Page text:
Friday, October 24, 2014

Espionage & The American Revolution : one Long Island woman's story

Anna Smith Strong, known by her friends as Nancy, appeared to be another Tory sympathizer living in Setauket, Long Island during the American Revolution. In fact she was an American patriot.

Although not a member of Washington’s Culper Spy Ring, she devised a method of signaling the American spies so they knew when it was safe to cross the Long Island Sound and get information to George Washington. 

How? She used her clothesline. Nancy would hang a black petticoat out to dry on the line to indicate that Caleb Brewster, an American spy, was waiting on the Long Island shoreline to take information back to General Washington in Connecticut.  Along with her black petticoat were white handkerchiefs. The number of handkerchiefs indicated which predetermined spot Brewster waited.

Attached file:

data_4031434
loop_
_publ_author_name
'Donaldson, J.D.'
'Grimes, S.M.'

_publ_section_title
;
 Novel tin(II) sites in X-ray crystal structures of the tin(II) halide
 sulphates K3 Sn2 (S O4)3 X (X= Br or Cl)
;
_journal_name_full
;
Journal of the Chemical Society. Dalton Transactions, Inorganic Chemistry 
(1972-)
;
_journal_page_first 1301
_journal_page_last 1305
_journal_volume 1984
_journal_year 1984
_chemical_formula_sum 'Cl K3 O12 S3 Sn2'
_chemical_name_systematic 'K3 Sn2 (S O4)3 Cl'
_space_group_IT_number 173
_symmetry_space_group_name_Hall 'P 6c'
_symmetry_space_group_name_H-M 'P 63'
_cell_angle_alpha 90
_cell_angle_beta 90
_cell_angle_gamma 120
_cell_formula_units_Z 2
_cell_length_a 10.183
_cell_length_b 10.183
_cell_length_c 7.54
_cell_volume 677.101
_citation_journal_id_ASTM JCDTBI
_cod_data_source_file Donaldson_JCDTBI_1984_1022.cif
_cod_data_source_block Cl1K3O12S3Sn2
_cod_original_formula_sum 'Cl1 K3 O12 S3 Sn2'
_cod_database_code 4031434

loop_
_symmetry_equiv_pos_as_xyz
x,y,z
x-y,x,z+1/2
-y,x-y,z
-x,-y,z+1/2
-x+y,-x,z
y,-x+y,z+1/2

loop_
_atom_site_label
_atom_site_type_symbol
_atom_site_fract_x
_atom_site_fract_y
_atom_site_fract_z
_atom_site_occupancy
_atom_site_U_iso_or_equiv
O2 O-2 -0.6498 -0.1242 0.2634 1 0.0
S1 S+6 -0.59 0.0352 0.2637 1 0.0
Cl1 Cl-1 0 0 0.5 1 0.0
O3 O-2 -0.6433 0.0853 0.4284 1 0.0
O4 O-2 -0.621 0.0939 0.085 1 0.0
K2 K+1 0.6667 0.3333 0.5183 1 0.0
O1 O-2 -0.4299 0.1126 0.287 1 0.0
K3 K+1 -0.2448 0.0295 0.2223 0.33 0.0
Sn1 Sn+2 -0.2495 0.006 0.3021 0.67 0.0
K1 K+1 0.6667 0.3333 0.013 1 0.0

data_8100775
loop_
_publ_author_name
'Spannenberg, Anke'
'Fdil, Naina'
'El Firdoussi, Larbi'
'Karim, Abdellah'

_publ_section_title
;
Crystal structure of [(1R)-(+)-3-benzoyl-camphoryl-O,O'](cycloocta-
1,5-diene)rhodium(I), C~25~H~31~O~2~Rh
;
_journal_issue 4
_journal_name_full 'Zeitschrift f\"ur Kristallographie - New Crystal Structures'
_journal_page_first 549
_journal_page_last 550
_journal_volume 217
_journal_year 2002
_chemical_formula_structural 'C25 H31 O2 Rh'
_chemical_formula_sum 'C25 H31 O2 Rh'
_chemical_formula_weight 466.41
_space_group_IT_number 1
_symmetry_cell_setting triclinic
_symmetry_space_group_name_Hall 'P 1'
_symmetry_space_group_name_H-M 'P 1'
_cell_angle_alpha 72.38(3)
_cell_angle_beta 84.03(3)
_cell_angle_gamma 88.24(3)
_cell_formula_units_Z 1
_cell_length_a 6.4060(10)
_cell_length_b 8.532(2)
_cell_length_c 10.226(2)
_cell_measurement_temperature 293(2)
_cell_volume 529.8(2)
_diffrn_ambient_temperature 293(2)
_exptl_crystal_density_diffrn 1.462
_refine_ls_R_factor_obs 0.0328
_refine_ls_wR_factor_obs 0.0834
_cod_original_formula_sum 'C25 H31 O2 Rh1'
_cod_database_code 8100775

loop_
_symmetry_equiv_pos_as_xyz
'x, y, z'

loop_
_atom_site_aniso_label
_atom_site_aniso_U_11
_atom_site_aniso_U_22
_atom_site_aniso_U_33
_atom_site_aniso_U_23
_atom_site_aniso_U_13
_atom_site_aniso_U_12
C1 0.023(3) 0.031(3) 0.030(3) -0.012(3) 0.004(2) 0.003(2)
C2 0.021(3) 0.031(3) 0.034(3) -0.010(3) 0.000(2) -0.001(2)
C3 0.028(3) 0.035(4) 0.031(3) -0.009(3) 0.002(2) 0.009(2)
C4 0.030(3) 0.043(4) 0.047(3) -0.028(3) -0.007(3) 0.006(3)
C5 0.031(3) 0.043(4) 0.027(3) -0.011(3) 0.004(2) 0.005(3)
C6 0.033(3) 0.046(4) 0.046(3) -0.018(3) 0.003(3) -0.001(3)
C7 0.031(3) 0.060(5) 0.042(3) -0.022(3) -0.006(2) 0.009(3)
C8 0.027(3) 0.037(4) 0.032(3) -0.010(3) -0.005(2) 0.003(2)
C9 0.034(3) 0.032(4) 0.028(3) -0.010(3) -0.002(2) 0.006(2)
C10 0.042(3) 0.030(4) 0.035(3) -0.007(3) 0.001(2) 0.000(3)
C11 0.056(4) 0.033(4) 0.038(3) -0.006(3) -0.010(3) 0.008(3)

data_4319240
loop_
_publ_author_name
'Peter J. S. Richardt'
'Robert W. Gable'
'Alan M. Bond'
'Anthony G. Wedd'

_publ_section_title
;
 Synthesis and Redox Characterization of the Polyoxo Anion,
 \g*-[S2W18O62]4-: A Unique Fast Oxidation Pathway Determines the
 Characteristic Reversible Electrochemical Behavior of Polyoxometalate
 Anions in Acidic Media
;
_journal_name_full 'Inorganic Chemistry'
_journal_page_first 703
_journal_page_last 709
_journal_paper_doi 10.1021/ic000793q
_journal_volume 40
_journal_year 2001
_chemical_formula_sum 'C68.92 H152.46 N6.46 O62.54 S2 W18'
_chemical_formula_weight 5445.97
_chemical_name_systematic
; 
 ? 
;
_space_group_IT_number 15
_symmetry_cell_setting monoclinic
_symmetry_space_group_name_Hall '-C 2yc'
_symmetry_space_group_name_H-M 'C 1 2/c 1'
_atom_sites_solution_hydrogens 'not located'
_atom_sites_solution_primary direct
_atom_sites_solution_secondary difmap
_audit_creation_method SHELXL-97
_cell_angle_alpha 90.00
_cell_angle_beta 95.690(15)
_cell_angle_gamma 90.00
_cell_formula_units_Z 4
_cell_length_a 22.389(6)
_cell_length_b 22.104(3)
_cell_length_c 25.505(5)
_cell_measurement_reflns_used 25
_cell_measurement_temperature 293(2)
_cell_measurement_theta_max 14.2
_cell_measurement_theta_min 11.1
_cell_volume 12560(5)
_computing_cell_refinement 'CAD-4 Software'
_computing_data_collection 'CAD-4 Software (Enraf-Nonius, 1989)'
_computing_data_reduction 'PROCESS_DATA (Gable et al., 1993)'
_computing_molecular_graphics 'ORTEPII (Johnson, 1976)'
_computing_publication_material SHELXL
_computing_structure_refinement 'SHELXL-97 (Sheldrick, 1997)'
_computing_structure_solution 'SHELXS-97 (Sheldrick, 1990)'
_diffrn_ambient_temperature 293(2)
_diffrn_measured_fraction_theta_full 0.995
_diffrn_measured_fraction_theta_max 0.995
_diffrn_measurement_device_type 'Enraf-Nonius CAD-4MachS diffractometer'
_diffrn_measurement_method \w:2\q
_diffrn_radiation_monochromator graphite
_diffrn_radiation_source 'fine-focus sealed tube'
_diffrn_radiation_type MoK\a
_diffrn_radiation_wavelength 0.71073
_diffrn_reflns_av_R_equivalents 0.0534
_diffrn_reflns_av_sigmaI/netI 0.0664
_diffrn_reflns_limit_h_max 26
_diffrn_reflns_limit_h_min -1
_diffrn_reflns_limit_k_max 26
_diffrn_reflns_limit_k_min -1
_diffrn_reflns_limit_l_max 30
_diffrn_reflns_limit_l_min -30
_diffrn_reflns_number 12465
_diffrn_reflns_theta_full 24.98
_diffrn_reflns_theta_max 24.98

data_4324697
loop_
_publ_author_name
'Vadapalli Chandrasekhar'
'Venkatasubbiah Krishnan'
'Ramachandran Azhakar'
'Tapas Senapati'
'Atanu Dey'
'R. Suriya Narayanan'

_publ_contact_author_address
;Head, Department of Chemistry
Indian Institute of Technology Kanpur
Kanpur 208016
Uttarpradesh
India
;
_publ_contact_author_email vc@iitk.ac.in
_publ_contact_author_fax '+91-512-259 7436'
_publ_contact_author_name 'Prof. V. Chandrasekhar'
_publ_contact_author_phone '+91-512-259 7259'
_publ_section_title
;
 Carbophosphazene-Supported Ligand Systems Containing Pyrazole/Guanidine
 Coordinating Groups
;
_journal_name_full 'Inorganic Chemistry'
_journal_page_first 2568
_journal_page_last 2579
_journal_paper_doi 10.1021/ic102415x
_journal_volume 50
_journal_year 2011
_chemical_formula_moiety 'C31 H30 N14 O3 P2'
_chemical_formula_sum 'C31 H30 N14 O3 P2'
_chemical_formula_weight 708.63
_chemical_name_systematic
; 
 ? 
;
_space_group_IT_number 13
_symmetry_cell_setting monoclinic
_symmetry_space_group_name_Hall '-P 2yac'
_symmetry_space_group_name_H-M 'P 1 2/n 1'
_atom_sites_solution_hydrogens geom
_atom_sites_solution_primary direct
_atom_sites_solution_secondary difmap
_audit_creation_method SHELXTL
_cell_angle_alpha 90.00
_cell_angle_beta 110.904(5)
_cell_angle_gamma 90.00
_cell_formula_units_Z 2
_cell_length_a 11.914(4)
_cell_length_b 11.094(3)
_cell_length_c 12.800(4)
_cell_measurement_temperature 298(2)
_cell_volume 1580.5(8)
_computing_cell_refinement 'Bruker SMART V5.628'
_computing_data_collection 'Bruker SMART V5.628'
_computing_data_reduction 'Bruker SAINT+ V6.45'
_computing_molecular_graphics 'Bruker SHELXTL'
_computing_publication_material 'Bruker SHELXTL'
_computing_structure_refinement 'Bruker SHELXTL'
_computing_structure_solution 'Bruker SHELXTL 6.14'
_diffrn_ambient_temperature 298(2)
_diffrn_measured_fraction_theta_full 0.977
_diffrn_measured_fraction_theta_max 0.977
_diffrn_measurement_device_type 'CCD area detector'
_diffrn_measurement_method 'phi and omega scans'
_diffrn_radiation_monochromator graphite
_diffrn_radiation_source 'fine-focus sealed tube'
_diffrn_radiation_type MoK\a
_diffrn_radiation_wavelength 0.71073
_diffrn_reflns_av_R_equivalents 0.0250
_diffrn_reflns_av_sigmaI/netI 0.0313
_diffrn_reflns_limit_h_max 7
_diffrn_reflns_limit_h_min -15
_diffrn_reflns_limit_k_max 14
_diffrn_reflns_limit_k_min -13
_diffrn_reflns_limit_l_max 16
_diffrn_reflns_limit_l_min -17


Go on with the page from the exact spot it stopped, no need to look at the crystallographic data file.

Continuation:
Nancy was married to Selah Strong, a local judge who was later arrested for surreptitious communication with the enemy (meaning the American loyalists). He was taken to a prison hulk called the Jersey in New York Harbor, where hunger and disease were rampant. But Nancy, using her cunning, urged some of her Tory relatives, loyal to the King, to gain permission to visit him. She brought him food and later helped to gain his release so that he could flee to Connecticut. She remained in Setauket. It was until many years later that others learned of her role in aiding the Culper Spy Rig.

No comments:

Post a Comment